Trespassing in Texas: The Serious Penalties
Trespassing is the act of walking onto someone else's property even through signs warn that no unauthorized persons are allowed on the land. Trespassing laws vary depending on what state you are in. In Texas, there are very clear penalties set for those who criminally trespass. This is partially because many Texans own large plots of land and don't want strangers wandering near their homes. By setting strict trespassing laws, the government has been able to reduce the amount of trespassing offenses in the area.
There are four different types of trespassing penalties that you can incur. You can be charged with Class A misdemeanor trespassing, Class B misdemeanor trespassing, Class C misdemeanor trespassing, or felony trespassing. The lowest criminal offense for trespassing is a Class C misdemeanor. This happens when a person trespasses on property despite a warning sign or a verbal warning not to enter the area. To be convicted of trespassing, witnesses and the prosecution must prove that the defendant moved his or her entire body onto the property.
This offense is categorized as a Class C because the individual had no intent to cause harm when trespassing onto the property. Most of the time this is only punishable with a fine of up to $500. Hunters are commonly charged with a Class C misdemeanor when they move to retrieve a dead animal off of another person's property.
Class B trespassing is the act of moving into a personal residence or a shelter site. The trespasser must be aware that trespassing was forbidden in order to be charged with this crime. The Penalties normally include up to 180 days in jail or a fine of up to $2,000 for a person that decides to move into a home or shelter without permission. Class A trespassing happens when an individual enters a shelter or residence with a deadly weapon.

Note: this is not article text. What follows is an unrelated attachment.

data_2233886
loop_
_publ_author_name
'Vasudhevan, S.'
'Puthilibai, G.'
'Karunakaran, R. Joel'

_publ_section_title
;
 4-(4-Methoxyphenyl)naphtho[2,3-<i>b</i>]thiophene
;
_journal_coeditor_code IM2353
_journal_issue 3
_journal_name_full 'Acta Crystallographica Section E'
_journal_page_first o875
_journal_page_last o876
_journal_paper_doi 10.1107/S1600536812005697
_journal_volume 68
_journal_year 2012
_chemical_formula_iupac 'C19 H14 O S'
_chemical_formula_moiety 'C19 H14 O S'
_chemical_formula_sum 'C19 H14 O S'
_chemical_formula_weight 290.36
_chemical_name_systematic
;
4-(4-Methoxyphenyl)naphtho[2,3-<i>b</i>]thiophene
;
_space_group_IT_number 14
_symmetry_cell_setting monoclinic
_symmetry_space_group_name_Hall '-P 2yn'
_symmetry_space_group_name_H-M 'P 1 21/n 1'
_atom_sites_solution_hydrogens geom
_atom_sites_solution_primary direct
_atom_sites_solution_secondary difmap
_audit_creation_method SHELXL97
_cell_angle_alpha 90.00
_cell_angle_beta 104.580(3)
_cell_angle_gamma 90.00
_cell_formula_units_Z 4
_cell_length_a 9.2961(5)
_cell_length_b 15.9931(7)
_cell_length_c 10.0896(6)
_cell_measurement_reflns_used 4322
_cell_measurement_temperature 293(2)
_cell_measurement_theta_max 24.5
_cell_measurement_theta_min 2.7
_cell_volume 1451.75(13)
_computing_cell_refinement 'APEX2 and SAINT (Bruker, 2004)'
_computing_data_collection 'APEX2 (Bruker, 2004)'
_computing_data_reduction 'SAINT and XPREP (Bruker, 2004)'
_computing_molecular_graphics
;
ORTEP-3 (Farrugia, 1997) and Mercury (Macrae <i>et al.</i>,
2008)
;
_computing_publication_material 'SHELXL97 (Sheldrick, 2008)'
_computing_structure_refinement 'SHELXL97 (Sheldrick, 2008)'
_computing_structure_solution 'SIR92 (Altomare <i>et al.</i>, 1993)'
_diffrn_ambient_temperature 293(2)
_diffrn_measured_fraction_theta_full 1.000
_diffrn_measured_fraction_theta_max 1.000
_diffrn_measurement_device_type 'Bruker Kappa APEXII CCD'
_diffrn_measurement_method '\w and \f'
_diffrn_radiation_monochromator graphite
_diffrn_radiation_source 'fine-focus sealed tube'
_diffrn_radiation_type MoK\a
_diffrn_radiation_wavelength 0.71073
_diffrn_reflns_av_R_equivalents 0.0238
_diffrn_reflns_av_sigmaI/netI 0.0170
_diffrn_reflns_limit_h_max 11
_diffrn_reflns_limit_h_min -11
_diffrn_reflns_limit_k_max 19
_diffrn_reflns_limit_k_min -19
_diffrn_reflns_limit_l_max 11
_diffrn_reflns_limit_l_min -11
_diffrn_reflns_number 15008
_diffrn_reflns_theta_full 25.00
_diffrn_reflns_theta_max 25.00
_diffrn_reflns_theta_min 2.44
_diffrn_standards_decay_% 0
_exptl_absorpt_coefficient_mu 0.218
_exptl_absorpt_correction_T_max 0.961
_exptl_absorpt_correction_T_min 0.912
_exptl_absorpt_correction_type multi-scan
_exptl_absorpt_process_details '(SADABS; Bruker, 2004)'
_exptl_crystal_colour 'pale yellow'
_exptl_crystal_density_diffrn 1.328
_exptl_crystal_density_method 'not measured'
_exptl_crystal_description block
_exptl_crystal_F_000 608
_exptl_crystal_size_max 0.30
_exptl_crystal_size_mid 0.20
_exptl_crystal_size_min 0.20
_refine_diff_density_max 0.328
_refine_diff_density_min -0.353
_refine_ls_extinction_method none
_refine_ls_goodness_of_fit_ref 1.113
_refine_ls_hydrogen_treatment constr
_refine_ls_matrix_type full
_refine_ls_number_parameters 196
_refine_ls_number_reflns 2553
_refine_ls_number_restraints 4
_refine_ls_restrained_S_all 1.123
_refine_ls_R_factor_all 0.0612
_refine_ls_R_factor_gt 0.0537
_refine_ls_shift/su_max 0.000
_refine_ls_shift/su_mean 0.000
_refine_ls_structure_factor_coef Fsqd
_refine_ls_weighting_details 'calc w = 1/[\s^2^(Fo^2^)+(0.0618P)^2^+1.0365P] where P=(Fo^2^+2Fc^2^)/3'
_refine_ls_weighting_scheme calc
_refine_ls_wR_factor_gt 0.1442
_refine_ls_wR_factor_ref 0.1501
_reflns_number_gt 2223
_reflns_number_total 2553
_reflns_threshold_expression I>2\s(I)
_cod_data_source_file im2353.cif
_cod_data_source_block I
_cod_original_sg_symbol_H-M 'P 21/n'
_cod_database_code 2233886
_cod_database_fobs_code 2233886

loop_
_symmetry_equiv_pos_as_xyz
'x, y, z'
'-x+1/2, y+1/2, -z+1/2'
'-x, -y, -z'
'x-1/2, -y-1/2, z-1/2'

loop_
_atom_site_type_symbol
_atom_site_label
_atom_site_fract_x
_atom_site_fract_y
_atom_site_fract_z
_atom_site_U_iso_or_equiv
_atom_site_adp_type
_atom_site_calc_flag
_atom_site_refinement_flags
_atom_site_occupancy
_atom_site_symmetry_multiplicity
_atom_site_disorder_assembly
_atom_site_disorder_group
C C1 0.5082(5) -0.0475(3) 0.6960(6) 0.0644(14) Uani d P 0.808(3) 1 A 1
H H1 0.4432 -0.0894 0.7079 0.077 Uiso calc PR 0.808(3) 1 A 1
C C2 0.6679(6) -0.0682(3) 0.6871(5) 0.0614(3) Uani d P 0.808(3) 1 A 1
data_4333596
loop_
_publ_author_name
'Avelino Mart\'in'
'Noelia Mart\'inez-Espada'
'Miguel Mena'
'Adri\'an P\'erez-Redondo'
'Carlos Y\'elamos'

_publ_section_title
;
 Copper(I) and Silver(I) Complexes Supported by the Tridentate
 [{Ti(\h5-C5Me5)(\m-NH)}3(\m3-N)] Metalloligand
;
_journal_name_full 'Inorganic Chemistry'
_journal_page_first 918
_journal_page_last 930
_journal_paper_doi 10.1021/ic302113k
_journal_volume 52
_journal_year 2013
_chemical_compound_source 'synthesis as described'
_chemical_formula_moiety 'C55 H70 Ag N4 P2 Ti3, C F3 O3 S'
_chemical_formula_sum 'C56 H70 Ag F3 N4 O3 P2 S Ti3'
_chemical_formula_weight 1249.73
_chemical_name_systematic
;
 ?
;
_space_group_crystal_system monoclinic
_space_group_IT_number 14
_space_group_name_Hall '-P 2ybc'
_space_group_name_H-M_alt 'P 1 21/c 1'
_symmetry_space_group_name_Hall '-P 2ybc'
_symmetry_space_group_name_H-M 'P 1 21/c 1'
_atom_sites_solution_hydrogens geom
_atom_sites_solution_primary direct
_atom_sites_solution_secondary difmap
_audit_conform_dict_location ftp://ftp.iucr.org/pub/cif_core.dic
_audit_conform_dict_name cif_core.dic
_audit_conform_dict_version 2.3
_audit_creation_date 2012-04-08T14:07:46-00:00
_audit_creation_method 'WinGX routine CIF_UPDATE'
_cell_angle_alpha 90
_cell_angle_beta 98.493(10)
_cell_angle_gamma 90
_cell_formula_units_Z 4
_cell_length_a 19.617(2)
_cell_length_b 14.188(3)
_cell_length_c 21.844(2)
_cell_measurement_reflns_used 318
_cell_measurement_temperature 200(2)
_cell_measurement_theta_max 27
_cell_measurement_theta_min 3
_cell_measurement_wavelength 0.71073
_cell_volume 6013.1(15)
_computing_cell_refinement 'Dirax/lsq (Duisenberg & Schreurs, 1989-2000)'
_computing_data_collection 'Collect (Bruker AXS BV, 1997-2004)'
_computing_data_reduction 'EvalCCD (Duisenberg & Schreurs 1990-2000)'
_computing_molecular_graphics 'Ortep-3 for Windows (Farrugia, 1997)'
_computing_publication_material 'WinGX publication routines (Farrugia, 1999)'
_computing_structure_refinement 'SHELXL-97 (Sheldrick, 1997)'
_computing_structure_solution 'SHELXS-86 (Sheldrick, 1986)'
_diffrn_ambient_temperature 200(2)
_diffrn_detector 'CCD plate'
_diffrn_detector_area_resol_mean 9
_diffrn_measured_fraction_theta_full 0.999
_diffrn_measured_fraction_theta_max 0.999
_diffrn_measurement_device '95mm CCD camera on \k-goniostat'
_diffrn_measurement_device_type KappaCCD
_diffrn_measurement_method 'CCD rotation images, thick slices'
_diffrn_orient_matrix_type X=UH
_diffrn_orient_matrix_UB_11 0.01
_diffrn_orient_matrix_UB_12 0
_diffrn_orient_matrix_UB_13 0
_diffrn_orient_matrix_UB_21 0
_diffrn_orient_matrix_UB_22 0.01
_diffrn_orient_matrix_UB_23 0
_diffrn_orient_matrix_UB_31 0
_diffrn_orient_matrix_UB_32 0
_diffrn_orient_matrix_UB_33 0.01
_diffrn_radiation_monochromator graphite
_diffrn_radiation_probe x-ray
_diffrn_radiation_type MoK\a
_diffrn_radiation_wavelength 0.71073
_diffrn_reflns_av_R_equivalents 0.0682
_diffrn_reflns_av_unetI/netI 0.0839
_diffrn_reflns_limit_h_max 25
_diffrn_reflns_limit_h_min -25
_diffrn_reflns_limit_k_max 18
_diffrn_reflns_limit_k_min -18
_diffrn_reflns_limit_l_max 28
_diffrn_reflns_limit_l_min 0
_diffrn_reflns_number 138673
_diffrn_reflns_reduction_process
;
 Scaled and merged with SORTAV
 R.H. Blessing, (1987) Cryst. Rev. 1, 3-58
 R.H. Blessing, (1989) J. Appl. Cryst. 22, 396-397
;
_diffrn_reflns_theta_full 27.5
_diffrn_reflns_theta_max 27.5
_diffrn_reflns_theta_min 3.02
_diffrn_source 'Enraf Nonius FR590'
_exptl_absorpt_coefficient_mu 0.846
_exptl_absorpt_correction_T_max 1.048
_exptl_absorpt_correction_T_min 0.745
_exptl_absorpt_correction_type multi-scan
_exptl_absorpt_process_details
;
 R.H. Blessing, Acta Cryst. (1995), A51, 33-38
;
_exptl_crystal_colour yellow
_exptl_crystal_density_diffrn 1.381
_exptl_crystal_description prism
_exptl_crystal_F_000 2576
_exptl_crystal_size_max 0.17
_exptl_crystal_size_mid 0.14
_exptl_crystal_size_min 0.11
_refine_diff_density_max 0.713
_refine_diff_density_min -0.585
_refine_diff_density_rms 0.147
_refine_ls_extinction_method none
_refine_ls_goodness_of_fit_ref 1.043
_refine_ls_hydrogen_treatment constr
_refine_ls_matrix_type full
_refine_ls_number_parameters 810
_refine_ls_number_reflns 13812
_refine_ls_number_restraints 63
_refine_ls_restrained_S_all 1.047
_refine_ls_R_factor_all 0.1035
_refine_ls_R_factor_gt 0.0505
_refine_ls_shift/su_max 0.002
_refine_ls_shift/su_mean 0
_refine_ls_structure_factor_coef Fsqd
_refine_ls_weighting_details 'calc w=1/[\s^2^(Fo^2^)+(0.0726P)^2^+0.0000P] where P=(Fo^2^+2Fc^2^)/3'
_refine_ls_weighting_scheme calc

Because this means that the trespasser could cause harm top those near him or her, the sentences are harsher. Most of the time, those who are convicted of this crime will spend up to one year in jail and pay a $4,000 fine. A deadly weapon can be anything from a handgun to a baseball bat. Felony trespassing is the most serious of trespassing crimes in Texas. This charge is reserved for those who enter a habitation with the full intent to commit another felony crime.
For example, if a man breaks into a home with the intent to steal, then this would be considered a felony. Prosecutors issue penalties for felony trespassing based on the exact charge that they intend to prosecutor. The judge determines the penalty if the defendant is found guilty. Most of the time, the prosecution will combine the felony trespassing penalties with the penalties associated with the other crimes that were committed. At the trial, if convicted of his or her crime, the defendant will serve extended sentences that cover all offenses.
If you have been charged with trespassing on another person's property, you are certainly going to want a Dallas criminal defense attorney to help you. There are many times that trespassing charges can be confusing. If your entire body was not on the property, then you cannot be convicted of trespassing. Also, if you were carrying any item in your hand, the court will need to determine whether that was a deadly weapon. For example, if you came into the home carrying a large plank of wood, this could be considered a blunt object that is used as a deadly weapon, and you may suffer a harsher sentence. Discuss all of these options with a lawyer at Knight Law Offices today!